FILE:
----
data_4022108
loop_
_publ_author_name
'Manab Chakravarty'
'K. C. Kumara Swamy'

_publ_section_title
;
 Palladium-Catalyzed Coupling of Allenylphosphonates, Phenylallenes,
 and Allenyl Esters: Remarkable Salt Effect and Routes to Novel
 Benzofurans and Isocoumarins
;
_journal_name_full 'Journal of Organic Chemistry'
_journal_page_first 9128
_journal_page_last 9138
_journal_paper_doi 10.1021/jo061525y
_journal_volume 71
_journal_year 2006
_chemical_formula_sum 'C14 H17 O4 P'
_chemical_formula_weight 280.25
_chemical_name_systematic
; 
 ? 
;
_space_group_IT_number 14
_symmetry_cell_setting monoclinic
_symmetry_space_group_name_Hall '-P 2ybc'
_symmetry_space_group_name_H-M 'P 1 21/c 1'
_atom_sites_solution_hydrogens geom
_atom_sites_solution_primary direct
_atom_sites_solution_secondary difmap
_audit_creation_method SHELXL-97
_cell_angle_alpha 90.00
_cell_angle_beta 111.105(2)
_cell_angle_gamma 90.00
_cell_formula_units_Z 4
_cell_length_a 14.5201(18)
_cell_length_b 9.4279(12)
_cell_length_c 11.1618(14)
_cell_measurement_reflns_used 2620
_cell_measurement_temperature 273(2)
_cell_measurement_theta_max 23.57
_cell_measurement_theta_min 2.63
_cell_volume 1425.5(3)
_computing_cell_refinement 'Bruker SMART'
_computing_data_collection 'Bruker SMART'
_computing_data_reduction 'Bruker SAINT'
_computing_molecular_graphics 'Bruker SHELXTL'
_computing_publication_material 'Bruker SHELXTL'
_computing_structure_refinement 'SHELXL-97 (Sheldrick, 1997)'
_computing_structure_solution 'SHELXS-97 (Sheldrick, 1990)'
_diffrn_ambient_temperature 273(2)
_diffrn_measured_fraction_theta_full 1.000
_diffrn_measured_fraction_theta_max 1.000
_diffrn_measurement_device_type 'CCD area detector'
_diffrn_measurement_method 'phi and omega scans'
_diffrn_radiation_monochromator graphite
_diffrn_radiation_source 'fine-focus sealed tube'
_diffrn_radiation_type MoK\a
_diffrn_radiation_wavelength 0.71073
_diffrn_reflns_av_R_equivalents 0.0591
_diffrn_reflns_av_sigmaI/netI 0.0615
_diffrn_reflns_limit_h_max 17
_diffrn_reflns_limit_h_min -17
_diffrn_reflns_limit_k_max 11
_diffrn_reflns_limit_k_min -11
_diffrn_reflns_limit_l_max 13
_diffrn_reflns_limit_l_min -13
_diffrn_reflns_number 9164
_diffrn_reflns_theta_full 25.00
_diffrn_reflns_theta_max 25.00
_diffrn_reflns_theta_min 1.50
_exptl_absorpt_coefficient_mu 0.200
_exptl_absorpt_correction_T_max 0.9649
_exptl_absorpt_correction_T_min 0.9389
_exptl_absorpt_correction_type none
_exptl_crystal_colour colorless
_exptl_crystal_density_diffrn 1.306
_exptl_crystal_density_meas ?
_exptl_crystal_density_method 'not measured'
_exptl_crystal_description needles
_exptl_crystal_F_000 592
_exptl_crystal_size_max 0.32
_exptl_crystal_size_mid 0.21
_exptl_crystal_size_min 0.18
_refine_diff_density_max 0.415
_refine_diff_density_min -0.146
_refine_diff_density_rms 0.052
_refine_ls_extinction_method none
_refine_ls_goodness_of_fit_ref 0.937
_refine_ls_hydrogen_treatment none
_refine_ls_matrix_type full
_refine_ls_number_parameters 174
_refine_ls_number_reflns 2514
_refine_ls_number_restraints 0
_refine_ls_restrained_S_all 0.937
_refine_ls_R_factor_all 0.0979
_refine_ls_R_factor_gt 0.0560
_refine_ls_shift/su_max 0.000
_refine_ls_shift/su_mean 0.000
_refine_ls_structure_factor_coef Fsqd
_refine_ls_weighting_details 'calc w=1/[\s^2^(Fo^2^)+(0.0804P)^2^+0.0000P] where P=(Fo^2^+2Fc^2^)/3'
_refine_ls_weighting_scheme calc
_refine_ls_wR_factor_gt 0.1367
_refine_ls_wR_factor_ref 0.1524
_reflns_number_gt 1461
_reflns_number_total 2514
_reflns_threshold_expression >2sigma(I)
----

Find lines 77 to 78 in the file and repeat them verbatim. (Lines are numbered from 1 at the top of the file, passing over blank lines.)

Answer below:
_exptl_crystal_density_diffrn 1.306
_exptl_crystal_density_meas ?